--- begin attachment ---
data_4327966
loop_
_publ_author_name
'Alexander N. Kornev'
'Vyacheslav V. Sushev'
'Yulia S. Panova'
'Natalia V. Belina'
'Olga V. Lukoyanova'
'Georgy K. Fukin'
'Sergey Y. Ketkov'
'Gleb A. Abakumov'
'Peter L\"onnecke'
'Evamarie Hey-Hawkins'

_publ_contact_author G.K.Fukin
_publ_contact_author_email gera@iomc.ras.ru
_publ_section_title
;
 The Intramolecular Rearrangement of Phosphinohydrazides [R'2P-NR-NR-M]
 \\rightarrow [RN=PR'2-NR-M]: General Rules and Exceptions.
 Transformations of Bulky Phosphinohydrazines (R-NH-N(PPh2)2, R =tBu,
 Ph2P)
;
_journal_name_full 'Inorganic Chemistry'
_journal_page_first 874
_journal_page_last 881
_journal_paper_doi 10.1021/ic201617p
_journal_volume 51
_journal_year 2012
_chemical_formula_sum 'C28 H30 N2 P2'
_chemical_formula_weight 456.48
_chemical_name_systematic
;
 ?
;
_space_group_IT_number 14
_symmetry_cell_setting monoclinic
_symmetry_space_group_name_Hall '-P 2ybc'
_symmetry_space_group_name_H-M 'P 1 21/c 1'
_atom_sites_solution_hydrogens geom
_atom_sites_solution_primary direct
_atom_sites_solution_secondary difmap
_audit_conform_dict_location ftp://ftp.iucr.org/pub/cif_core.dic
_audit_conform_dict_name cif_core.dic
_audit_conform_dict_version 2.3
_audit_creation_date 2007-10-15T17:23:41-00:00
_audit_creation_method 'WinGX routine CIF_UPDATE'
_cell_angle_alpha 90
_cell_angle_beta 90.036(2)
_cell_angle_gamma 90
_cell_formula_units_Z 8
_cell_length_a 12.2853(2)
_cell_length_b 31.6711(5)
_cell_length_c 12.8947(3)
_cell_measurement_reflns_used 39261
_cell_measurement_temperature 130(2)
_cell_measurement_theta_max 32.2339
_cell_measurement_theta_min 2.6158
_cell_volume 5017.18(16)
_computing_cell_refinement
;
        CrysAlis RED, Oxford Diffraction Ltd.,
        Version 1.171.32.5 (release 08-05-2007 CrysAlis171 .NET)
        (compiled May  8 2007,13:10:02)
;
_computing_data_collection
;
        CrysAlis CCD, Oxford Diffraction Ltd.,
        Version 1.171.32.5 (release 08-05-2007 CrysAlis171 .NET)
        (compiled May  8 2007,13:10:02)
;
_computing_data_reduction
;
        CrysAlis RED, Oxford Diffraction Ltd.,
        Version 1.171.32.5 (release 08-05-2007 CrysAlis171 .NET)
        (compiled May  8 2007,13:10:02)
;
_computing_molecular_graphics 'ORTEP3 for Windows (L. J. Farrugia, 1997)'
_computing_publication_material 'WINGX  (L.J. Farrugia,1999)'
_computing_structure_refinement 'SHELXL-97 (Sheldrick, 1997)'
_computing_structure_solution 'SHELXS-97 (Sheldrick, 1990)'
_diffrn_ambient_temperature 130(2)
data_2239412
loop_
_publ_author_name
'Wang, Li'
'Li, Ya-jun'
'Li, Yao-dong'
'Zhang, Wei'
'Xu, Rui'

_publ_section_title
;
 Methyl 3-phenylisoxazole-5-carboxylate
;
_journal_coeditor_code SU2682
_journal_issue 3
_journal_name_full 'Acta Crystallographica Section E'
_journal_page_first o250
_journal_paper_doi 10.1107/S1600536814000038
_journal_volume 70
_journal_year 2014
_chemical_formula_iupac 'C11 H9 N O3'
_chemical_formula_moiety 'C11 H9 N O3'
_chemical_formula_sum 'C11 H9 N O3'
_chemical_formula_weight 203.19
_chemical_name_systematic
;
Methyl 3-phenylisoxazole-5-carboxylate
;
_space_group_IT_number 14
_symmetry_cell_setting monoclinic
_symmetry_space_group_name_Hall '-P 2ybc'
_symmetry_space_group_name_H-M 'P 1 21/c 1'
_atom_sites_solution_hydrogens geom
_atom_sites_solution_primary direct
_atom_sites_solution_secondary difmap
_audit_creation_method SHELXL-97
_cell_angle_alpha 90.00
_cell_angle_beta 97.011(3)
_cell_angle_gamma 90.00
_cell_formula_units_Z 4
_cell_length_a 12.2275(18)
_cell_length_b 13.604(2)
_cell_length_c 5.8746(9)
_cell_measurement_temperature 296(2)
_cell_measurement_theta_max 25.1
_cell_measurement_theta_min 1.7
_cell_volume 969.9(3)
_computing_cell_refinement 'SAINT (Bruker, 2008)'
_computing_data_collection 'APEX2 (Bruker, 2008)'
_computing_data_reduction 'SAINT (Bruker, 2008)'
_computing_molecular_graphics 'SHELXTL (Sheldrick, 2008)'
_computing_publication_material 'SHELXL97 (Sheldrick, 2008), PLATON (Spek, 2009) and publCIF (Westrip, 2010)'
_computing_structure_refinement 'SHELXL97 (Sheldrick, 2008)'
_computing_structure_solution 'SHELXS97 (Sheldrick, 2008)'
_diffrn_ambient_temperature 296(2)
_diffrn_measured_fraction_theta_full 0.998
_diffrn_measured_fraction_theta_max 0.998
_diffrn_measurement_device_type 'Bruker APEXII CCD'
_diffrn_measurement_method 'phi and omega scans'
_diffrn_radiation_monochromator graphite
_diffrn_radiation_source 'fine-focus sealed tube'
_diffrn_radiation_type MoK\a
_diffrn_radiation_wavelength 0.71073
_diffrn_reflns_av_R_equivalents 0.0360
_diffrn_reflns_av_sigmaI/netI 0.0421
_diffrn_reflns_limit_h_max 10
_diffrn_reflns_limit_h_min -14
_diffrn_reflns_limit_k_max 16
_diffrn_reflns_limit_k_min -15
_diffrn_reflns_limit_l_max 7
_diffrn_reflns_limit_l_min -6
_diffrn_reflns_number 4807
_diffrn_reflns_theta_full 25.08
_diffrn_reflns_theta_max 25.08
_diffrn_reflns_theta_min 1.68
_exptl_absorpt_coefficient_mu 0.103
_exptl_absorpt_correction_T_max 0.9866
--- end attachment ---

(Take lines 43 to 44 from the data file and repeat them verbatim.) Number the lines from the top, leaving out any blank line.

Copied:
_audit_conform_dict_name cif_core.dic
_audit_conform_dict_version 2.3